Miller: Rich, what are your hopes for the future for this company?
Fulton: I hope it continues to grow, become current with the different byproducts. We utilize a lot of our stuff now. But there’s other things that we need to get better at, and I hope that continues.
Miller: So you can use more of the log that’s coming in?
Fulton: Create more value out of what’s there, and less waste.
Miller: If you were talking directly to a 24 year old who does not have a job and wants a job, what would you tell them?
Fulton: With a little hard work, you could just about own the world. There’s a lot of positions that are opened up, and there’s a lot in the next five years, there’s gonna be a huge portion of manufacturing people that are retiring. There’s gonna be a lot of opportunity if you do a little hard work to move up the ladder, probably fairly quickly.
Miller: Have you made that argument to people and it’s fallen on deaf ears?
Fulton: I’ve tried.
Miller: What have you heard?
Fulton: The biggest thing I hear is “I don’t live to work. I work to live.”
Rassmussen: It used to be you would go to work and you would be the bottom of the totem pole, but you would make connection. This person would help you learn something, and then when that person moved up you moved up, and then here comes the next new one. And it was just always layers. There’s just not any of that, and nobody has a curiosity. It’s one of the few industries I think that if you came in, you don’t need college, you don’t need even a trade school to come in. Everybody’s willing to help you get there. What’s your effort, what’s your desire to do? Rich started off as a green chain puller.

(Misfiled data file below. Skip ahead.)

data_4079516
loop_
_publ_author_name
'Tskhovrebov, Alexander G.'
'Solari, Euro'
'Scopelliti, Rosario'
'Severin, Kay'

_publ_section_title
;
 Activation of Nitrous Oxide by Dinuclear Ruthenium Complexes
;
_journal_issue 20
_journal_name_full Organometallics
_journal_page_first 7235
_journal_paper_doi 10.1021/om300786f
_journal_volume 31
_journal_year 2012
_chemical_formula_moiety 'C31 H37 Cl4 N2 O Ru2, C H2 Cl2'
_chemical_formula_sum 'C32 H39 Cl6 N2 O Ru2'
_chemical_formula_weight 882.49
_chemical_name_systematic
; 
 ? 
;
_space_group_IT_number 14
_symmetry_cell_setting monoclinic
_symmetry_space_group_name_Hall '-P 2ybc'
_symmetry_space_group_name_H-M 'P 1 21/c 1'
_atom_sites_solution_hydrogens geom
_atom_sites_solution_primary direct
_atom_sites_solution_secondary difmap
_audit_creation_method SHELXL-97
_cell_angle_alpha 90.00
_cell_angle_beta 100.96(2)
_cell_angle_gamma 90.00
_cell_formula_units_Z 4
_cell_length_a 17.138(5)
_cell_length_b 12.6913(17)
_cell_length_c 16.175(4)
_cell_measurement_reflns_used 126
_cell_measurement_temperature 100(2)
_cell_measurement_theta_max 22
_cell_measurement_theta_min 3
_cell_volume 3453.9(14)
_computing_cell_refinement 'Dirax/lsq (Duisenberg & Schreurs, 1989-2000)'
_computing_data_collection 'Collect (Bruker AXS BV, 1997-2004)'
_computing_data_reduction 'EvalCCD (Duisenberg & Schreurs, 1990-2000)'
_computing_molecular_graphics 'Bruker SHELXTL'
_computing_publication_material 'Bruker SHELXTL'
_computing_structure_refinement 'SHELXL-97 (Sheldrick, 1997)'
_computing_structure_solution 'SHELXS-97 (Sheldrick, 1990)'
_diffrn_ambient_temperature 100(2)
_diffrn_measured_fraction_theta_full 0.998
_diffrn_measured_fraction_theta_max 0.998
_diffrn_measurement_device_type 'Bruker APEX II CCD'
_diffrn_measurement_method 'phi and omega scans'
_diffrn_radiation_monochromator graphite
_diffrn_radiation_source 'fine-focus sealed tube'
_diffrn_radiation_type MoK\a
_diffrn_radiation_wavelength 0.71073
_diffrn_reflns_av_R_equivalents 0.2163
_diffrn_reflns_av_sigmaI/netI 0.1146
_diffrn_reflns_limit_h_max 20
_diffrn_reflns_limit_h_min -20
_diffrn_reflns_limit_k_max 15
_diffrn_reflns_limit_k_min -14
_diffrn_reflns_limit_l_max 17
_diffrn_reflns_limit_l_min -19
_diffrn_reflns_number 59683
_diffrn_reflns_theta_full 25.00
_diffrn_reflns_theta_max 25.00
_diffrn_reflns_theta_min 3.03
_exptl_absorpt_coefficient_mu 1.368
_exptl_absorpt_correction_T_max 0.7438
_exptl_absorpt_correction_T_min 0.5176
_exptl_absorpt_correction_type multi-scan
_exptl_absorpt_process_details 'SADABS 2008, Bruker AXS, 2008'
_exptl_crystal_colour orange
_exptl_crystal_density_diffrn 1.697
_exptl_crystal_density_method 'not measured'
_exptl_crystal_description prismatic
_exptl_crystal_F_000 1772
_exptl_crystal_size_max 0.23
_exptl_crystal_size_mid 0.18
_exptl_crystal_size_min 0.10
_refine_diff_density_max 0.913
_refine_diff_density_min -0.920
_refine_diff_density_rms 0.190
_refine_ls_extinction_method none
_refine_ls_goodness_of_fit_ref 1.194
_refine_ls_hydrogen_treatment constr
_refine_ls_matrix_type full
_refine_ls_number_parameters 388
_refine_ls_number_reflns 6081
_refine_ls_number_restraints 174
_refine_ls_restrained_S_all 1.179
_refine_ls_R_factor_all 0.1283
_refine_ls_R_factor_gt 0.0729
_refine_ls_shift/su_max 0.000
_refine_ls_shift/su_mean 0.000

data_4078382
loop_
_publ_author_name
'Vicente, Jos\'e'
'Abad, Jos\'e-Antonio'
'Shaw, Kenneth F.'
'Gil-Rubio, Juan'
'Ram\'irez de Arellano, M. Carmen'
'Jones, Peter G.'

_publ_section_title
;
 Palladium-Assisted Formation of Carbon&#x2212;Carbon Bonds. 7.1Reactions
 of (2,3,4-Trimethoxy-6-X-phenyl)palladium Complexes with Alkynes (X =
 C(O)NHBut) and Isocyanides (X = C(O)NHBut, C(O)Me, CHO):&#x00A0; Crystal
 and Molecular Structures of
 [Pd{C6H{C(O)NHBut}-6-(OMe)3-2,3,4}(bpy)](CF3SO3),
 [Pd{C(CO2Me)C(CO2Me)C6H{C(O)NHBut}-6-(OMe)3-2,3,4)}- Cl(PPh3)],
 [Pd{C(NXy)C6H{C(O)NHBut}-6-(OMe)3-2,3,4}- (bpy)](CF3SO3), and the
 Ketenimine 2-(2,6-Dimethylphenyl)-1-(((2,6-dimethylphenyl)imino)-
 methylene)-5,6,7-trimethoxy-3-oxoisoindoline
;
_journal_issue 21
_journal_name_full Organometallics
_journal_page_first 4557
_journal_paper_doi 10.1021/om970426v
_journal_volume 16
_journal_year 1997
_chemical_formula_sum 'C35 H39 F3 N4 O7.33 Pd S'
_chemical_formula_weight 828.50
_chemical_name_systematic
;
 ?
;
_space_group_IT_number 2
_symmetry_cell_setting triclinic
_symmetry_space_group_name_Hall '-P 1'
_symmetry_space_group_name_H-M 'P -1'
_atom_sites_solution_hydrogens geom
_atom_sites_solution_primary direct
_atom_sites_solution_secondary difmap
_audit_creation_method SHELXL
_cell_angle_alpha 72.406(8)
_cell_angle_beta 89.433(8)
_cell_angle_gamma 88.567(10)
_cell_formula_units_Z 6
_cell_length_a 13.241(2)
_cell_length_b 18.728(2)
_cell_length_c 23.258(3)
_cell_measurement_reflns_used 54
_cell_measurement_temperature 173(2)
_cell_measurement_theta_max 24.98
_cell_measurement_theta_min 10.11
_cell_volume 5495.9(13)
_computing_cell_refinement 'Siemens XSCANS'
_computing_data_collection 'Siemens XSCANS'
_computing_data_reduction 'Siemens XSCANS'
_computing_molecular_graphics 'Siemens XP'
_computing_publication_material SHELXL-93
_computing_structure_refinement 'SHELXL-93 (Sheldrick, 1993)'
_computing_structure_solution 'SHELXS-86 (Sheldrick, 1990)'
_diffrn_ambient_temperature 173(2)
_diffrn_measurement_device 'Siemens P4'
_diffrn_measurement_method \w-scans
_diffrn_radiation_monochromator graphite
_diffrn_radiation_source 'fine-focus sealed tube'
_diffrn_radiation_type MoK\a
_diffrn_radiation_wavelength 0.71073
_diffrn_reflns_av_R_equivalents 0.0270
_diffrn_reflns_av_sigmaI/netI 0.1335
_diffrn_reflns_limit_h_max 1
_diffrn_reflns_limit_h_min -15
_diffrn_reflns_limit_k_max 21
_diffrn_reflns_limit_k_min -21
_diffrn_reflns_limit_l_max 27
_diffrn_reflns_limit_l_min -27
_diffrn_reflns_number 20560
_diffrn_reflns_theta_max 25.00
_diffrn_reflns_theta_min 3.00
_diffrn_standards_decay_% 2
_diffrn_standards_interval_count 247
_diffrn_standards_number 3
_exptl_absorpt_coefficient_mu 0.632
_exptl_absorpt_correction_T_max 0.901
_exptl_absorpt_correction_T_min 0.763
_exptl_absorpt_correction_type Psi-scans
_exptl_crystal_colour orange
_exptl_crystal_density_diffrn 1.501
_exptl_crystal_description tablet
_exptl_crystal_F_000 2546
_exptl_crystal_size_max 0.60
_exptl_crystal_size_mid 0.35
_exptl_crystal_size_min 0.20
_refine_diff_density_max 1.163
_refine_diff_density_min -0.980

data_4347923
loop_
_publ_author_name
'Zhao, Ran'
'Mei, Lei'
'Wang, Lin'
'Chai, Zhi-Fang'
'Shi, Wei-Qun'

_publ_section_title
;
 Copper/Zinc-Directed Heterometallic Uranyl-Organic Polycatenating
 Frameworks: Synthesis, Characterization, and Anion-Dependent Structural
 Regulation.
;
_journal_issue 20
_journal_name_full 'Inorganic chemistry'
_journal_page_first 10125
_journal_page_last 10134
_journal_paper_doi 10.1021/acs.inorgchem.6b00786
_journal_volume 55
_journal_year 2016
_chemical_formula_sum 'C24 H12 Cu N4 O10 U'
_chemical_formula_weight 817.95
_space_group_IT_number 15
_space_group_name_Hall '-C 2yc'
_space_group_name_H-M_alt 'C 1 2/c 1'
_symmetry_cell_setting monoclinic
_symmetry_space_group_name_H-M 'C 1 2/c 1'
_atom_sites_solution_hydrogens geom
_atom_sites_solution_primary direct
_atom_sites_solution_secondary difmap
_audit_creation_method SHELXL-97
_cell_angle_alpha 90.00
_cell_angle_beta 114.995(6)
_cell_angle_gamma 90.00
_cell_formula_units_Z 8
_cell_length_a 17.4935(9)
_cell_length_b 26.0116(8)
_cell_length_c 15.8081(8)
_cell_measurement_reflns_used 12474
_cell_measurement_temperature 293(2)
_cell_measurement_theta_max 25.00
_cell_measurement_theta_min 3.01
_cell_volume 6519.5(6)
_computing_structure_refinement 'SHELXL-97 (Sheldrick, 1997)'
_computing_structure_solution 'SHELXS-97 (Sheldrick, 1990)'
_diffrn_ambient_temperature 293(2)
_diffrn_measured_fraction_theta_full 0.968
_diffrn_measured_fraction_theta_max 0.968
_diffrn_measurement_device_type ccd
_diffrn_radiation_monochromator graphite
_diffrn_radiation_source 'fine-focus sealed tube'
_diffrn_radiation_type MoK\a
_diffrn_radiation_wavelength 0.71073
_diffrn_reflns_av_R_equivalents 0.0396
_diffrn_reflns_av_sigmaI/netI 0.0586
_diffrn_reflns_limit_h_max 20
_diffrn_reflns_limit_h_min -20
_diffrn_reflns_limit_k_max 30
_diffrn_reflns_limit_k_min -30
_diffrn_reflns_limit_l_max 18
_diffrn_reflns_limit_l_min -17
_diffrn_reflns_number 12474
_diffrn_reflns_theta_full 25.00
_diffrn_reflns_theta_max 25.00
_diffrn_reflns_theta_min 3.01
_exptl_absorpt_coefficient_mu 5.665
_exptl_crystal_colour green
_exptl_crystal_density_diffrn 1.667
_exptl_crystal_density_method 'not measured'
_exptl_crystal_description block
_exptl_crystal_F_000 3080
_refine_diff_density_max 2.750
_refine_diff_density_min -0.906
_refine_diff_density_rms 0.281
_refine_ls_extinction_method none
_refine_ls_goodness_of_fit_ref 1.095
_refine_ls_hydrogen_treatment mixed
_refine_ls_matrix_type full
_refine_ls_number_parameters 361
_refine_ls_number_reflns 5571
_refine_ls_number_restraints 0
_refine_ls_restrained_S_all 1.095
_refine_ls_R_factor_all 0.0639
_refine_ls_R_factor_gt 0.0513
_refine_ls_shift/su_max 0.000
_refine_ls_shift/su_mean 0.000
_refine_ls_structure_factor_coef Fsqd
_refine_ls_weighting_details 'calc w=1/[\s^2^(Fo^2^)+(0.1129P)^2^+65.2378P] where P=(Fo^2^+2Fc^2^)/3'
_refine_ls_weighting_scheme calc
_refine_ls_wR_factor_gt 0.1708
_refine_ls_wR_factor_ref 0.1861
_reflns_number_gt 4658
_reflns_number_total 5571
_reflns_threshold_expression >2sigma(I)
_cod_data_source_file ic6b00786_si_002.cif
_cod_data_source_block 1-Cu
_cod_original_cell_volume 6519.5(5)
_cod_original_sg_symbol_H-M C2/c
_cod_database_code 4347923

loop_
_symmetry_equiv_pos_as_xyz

Miller: Is that one of the lower level jobs?
Rassmussen: It’s one of the hardest.
Fulton: To get in at Ochoco Lumber back in the eighties, that’s where you started.
Rassmussen: And now he’s general manager.
Fulton: Just to put it into reality, last week we hired three gentlemen. One of them, it was his very first job, I think he’s 19. The other one is 20 or 23, it’s his second job. He was hired at a local place to move boxes for a couple of days. And then we hired one that was 27. And true story, back in the old days, we would start someone on the chain, you would start in a back hole, you’d pull for a couple days, and then you start moving up. And it’s hard work, I’m not gonna kid. You’re sore, tired, you’re gonna sweat and all that.
So now we have to bring them in, and we usually put them in a back hole for a couple of weeks. It’s “hey, these grade marks here, you pull these couple of units and you watch everybody for a couple of weeks.” And so we had the 19 year old, he had been there for a week and a half, and then we hired another guy so we put a new guy in the hole, moved the next guy up to where he had to rotate. Within an hour, the guy that had been there for a week was literally laying on a catwalk, sweat rolling off, “I can’t work anymore. I can’t lift my arms up.” The guy in the back hole that we just started worked for four hours. We had to send him home. He could barely walk to the break room. He was sweating so profusely I had to give him Gatorade, and he was hardly doing any work. And then the other new guy, same thing. And this week, they’ve come in and they worked three hours yesterday and they called in sick today.
We have some really good kids that are workers, but they’re gobbled up by the big guys, the Facebooks, the Googles, the Intels, they gobble them up. So that’s what we’re facing. It doesn’t have to just even be a chain pulling job. We’ve hired guys in a boiler fresh out of high school, never had a job before, they can’t climb a ladder. They’re too overweight, they’re too unfit. Literally cannot crawl up an eight foot ladder.
Miller: Rich Fulton and Wanda Rassmussen, thanks very much.
Rassmussen: Thank you.
Miller: Rich Fulton is the general manager for Malheur Lumber Company. Wanda Rassmussen is the chief operating officer of their parent company, Ochoco Lumber.